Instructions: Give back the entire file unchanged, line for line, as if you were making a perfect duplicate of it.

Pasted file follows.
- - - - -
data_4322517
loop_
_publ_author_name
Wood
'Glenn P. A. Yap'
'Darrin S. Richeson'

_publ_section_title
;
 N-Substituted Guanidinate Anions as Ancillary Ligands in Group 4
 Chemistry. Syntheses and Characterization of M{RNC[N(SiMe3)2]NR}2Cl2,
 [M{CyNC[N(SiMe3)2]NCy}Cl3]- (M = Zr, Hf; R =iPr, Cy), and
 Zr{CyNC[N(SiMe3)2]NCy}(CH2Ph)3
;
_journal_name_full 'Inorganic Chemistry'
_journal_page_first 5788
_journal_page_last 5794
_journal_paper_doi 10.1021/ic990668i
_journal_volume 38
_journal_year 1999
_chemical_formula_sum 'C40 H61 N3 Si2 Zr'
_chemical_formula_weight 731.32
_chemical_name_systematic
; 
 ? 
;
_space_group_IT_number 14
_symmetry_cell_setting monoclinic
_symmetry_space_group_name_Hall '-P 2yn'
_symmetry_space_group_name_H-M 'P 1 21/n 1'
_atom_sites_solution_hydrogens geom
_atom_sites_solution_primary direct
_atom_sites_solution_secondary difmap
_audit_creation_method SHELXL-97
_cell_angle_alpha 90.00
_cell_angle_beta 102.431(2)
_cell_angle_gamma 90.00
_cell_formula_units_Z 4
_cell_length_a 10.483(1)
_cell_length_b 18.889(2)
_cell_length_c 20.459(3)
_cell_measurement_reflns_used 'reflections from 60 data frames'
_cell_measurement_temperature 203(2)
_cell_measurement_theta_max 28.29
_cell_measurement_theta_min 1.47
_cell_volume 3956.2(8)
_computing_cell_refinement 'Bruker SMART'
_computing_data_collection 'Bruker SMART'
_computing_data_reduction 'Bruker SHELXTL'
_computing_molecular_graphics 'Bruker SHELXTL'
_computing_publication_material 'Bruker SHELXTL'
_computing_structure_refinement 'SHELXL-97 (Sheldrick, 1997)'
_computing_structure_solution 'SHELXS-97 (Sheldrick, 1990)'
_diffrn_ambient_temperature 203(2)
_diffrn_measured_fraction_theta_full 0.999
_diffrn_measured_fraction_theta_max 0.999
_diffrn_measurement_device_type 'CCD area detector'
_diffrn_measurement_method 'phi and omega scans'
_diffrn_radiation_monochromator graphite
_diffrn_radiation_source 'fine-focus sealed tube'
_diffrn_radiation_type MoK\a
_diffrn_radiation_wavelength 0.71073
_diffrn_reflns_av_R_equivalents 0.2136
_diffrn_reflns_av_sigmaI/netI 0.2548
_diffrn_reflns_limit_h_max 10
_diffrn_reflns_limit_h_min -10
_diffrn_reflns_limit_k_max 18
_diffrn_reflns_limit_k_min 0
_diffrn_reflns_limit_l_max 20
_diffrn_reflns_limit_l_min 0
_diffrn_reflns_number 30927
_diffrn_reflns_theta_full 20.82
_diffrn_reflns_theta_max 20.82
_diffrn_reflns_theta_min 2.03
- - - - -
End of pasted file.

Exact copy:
data_4322517
loop_
_publ_author_name
Wood
'Glenn P. A. Yap'
'Darrin S. Richeson'

_publ_section_title
;
 N-Substituted Guanidinate Anions as Ancillary Ligands in Group 4
 Chemistry. Syntheses and Characterization of M{RNC[N(SiMe3)2]NR}2Cl2,
 [M{CyNC[N(SiMe3)2]NCy}Cl3]- (M = Zr, Hf; R =iPr, Cy), and
 Zr{CyNC[N(SiMe3)2]NCy}(CH2Ph)3
;
_journal_name_full 'Inorganic Chemistry'
_journal_page_first 5788
_journal_page_last 5794
_journal_paper_doi 10.1021/ic990668i
_journal_volume 38
_journal_year 1999
_chemical_formula_sum 'C40 H61 N3 Si2 Zr'
_chemical_formula_weight 731.32
_chemical_name_systematic
; 
 ? 
;
_space_group_IT_number 14
_symmetry_cell_setting monoclinic
_symmetry_space_group_name_Hall '-P 2yn'
_symmetry_space_group_name_H-M 'P 1 21/n 1'
_atom_sites_solution_hydrogens geom
_atom_sites_solution_primary direct
_atom_sites_solution_secondary difmap
_audit_creation_method SHELXL-97
_cell_angle_alpha 90.00
_cell_angle_beta 102.431(2)
_cell_angle_gamma 90.00
_cell_formula_units_Z 4
_cell_length_a 10.483(1)
_cell_length_b 18.889(2)
_cell_length_c 20.459(3)
_cell_measurement_reflns_used 'reflections from 60 data frames'
_cell_measurement_temperature 203(2)
_cell_measurement_theta_max 28.29
_cell_measurement_theta_min 1.47
_cell_volume 3956.2(8)
_computing_cell_refinement 'Bruker SMART'
_computing_data_collection 'Bruker SMART'
_computing_data_reduction 'Bruker SHELXTL'
_computing_molecular_graphics 'Bruker SHELXTL'
_computing_publication_material 'Bruker SHELXTL'
_computing_structure_refinement 'SHELXL-97 (Sheldrick, 1997)'
_computing_structure_solution 'SHELXS-97 (Sheldrick, 1990)'
_diffrn_ambient_temperature 203(2)
_diffrn_measured_fraction_theta_full 0.999
_diffrn_measured_fraction_theta_max 0.999
_diffrn_measurement_device_type 'CCD area detector'
_diffrn_measurement_method 'phi and omega scans'
_diffrn_radiation_monochromator graphite
_diffrn_radiation_source 'fine-focus sealed tube'
_diffrn_radiation_type MoK\a
_diffrn_radiation_wavelength 0.71073
_diffrn_reflns_av_R_equivalents 0.2136
_diffrn_reflns_av_sigmaI/netI 0.2548
_diffrn_reflns_limit_h_max 10
_diffrn_reflns_limit_h_min -10
_diffrn_reflns_limit_k_max 18
_diffrn_reflns_limit_k_min 0
_diffrn_reflns_limit_l_max 20
_diffrn_reflns_limit_l_min 0
_diffrn_reflns_number 30927
_diffrn_reflns_theta_full 20.82
_diffrn_reflns_theta_max 20.82
_diffrn_reflns_theta_min 2.03